Sceptic.’ Another said, ‘they all seem to

Be at that age, but he’ll grow out of it.

It’s such a shame I don’t have a daughter’.

 

Jacob:

Of course, it’s much easier to form a

Pleasing display in the gaze of someone

When you will not see them again the day after.

Did you notice I did not sleep through the

Sermon or groan through the dull hymns this time?

 

Joseph:

It’s best not to say what we really think

Of each other in the presence of God.

 

Jacob:

That’s all because I’ve a mind of my own.

 

Joseph:

Rubbish, you’ve been a waste of time and space.

 

Jacob:

If asked, I’d say, ‘Eve took good care of me,

But the father? If I lived just with him,

I’d be better off in an orphanage.’

 

Joseph:

I did what I thought was necessary.

A rag like you needs a firm hand to keep

In check. Just think what you’d be like now

Had you lived with those yobs over the road.

 

Jacob:

Right, no TV, little music, except

Bloody choir practice, no sport, years of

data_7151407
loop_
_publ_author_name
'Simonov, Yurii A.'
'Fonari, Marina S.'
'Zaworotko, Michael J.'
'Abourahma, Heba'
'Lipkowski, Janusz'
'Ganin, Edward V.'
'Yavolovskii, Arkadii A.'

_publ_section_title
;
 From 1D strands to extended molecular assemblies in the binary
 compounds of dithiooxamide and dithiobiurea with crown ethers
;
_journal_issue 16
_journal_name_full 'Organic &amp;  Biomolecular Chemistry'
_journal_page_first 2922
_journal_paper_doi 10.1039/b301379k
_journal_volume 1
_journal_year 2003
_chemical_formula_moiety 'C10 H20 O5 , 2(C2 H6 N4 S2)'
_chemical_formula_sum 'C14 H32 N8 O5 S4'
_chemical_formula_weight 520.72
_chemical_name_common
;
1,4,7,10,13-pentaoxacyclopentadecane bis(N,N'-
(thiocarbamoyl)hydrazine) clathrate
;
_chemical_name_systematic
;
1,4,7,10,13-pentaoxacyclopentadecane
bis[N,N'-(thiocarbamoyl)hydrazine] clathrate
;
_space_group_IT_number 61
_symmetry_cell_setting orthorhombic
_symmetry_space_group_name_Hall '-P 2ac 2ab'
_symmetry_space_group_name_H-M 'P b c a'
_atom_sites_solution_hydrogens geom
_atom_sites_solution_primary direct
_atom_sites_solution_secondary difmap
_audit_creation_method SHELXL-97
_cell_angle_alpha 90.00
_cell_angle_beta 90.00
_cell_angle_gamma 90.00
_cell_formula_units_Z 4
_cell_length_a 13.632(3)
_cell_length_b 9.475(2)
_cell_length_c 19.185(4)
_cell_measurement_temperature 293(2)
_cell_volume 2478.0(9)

Bible Study when I could have tasted

My first tipple. Hardly a broad minded …

 

Eve:

I know you don’t do what other kids do,

But please trust me, it’s a blessing in time.

 

Jacob:

What? A blessing? Whilst the other kids are

Playing football, watching the Six Nations,

Checking latest news on the internet,

Chilling to cool music, hanging out in

Cafes, I’m stuck reading the Book of Job.

 

Joseph:

Thank us when you make it up to Heaven.

 

Jacob:

I doubt if I’ll see you up there, after

You stole my bet, shamed me in front of the sixth form

And went on your travels at my expense.

 

Joseph:

It’s straight to Hell with you and your gambling.

 

Jacob:

Better to bet than to self flagellate.

 

Joseph:

Why, it teaches you to deny the flesh.

 

Jacob:

Sure, it also gives you big scars as well.

 

Joseph:

I wear those scars with pride, it shows that I

Suffer and bleed for the cause of my faith.

 

Jacob:

Hah! If you were devout, you’d have given

That ten thousand pounds to a good cause, but

You lapped it up in a five star resort.

 

Eve:

In one village I gave alms to the poor.

 

Jacob:

With the tone on the I.

 

Eve:

Well … yes, maybe …

 

Joseph:

And what makes you such a perfect idol?

 

Jacob:

I never said I was, but at least I

Mean what I say. Take the time when I brought

A friend home, and you said that he couldn’t